The Houthis emerged from the Zaydi-Shia revival movement that took root in the northern governorate of Saadah in the 1980s (2). The movement’s leader, the late Husayn al-Houthi, elected member of parliament in 1993 and killed by government forces in 2004, took issue with what he conceived as the discrimination against Zaydis and the marginalisation of Saadah province. Since Salih’s ascent to the republican leadership in 1978, a neo-Salafist movement has grown in confidence. This is seen by the Zaydi elites as a threat to their status and the doctrine they represent (Salafists consider the Shia to be non-believers.) The Dar al-Hadith of Dammaj, a Salafist teaching centre outside Saadah city, became one of Yemen’s epicentres of anti-Shia agitation and, prior to its closure by the government in 2014, a focus of global jihadism.
In 2003, leaders of the Zaydi revival movement organised protests against the US invasion of Iraq and against the Yemeni government, which was accused of cooperation with the US (particularly after 9/11) and of corruption and injustice. The Yemeni government, which had offered President George W Bush its full co-operation in the “war on terror”, interpreted the protests as incitement against the US, and declared military operations against the followers of Husayn al-Houthi as part of that war — a pretext for the elimination of a new charismatic leadership in the northern region. Between 2004 and 2010, Saadah and some of the adjacent provinces were engulfed in intermittent warfare. Aiding the Yemeni army, in 2009-10, Saudi Arabia pursued what it saw as a “jihad” against the Houthis — the first in the history of the third Saudi state.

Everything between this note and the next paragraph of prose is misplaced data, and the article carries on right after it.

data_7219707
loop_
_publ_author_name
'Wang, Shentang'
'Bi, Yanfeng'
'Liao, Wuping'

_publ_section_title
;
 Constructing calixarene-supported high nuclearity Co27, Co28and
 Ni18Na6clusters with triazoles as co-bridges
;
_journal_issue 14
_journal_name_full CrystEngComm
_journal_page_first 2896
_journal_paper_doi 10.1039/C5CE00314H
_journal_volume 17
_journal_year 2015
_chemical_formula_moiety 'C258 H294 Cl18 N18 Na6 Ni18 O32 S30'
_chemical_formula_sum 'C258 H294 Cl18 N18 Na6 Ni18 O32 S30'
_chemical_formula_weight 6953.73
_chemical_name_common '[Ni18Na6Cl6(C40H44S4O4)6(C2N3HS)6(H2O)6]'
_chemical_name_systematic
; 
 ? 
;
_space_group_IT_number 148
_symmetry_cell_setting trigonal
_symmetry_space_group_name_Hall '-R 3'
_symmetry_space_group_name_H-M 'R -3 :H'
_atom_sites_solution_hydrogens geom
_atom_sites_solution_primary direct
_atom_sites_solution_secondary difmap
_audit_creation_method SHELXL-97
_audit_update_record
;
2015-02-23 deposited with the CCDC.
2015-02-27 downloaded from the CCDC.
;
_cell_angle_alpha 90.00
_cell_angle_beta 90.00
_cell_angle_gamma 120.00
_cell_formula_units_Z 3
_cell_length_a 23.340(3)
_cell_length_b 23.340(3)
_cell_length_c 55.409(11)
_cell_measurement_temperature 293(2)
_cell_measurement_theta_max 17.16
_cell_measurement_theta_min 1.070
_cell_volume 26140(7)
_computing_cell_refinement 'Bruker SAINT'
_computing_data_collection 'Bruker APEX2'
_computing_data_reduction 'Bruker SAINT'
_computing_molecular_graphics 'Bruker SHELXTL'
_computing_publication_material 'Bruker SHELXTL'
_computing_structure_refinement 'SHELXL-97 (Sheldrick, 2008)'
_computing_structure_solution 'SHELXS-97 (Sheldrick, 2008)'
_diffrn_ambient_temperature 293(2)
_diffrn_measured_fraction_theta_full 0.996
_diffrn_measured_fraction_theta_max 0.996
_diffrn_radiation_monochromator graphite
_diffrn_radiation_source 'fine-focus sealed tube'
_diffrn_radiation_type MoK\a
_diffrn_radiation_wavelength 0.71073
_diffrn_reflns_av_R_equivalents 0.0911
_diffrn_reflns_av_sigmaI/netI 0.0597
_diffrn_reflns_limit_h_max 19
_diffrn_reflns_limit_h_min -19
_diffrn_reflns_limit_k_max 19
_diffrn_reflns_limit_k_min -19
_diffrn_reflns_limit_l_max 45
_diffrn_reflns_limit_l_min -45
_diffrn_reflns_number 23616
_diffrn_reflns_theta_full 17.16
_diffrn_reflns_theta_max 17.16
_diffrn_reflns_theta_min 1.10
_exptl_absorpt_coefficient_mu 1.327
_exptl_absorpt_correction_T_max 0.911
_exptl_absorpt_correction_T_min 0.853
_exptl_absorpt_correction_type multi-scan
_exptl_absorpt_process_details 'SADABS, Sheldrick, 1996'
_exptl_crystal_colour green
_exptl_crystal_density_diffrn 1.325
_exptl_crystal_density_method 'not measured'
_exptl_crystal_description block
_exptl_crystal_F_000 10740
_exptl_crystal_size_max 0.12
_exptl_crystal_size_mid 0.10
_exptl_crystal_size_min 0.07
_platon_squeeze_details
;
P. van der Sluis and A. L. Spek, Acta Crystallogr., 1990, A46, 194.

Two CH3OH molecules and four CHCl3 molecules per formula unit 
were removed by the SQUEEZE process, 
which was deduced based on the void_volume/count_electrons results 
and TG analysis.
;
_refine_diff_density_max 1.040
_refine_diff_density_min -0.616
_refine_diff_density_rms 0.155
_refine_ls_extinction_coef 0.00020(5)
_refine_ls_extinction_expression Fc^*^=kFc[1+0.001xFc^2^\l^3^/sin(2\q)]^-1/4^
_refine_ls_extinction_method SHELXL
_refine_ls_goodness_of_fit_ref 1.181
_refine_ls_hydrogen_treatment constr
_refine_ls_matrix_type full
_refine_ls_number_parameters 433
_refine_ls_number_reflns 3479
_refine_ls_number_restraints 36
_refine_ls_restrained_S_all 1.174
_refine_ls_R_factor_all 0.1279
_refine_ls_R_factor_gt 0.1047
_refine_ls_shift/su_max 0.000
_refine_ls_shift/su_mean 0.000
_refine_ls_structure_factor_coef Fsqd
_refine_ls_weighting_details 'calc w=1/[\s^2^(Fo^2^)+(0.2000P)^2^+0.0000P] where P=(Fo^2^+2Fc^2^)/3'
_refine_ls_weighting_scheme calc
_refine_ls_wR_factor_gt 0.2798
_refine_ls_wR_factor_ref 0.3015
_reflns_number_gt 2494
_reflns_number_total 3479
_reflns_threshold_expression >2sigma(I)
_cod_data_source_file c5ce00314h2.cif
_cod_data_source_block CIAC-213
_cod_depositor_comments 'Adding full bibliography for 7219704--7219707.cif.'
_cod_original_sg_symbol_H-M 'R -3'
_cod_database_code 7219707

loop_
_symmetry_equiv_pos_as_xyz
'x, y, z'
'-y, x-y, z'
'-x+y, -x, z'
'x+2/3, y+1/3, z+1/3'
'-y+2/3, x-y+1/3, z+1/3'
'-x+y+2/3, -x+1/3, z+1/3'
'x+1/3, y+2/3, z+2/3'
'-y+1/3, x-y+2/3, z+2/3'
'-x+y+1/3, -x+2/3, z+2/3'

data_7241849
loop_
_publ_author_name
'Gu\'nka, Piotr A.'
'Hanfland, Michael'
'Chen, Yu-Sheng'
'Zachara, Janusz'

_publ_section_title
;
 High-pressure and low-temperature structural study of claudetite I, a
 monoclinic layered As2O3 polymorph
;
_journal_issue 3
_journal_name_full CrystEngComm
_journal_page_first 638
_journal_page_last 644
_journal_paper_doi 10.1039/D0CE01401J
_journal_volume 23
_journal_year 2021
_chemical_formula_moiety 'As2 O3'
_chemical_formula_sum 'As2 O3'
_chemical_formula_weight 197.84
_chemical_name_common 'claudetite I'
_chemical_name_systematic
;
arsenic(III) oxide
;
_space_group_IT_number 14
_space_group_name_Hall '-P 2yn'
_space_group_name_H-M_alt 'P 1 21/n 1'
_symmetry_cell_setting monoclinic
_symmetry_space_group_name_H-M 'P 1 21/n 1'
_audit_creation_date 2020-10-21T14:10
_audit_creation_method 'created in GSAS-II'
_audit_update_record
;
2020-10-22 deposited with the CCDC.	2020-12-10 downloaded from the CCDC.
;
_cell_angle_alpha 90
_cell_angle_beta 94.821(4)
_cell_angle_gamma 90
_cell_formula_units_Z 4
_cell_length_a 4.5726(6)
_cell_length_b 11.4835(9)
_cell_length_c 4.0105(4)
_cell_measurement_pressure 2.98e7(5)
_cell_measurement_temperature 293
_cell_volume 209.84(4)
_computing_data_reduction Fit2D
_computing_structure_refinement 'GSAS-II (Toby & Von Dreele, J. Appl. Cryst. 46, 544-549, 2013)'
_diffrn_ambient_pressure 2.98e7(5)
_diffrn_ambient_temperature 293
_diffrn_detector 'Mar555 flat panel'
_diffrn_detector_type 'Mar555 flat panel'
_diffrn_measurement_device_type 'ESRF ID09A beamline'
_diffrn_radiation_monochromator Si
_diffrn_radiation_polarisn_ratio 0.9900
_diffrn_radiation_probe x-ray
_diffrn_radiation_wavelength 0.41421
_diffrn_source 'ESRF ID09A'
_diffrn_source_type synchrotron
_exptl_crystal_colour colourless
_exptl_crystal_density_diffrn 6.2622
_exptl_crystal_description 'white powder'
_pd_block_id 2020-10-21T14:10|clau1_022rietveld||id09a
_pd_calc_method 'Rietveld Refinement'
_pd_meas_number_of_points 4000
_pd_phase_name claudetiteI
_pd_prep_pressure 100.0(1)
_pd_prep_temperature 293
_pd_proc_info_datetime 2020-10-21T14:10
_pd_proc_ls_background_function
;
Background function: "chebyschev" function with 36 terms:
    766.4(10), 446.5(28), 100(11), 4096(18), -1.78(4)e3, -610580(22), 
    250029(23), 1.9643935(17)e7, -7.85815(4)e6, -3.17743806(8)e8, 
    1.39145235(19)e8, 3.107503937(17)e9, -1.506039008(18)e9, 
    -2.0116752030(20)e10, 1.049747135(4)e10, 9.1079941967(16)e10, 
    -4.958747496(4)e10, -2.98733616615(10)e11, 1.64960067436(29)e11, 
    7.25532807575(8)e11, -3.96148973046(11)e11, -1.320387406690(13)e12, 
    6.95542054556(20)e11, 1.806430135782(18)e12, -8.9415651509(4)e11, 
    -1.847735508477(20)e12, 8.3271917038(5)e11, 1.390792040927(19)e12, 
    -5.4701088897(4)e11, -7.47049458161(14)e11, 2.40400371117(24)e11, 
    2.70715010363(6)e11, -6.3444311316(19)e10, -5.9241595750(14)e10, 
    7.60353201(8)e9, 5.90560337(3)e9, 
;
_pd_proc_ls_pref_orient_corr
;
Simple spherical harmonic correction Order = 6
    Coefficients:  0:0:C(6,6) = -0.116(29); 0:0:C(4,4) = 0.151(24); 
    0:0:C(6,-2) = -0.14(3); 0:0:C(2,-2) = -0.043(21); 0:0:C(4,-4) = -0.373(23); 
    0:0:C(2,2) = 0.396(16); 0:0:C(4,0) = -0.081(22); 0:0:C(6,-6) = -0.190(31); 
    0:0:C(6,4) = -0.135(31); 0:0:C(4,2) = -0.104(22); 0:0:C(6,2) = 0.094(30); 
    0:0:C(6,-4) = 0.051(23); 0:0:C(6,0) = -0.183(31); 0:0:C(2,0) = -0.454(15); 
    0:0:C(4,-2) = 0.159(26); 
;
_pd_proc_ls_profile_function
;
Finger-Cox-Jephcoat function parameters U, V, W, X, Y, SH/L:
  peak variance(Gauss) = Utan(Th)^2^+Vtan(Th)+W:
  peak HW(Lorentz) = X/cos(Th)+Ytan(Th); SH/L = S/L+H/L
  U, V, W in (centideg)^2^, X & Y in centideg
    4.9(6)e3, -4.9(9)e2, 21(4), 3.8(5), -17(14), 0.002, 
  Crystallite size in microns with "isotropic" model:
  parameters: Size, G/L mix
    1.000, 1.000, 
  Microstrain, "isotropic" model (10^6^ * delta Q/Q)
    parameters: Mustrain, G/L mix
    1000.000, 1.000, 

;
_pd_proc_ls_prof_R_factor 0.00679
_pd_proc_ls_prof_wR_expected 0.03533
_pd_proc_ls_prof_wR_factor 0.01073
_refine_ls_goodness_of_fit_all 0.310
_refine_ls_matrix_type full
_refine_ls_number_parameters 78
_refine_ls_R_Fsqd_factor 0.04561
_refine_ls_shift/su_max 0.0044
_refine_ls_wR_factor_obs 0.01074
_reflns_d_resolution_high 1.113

Following the end of hostilities in 2010, the parties involved failed to draw up an adequate peace agreement covering reconciliation, confidence building measures and reconstruction, thereby leaving the door open for further conflict. Several of those issues were addressed at the National Dialogue Conference, which provided a forum forthe Houthis to express their grievances. The government offered an apology for the war, offered to reconstruct the war-torn region, and granted the Zaydis freedom of belief. So the politics of amnesia that had emerged after the end of civil war in Lebanon in 1990 was avoided, even though political assassinations and armed conflict in the southern and northern regions undermined realistic prospects for the early implementation of the NDC’s resolutions. Among those murdered in the last days of the conference was Dr. Ahmad Sharaf al-Din, Dean of the faculty of law at Sanaa University. Representing the Houthis, he advocated their ideas of a federal civic state built on the German model. They also argue in favour of a separation of state and religion.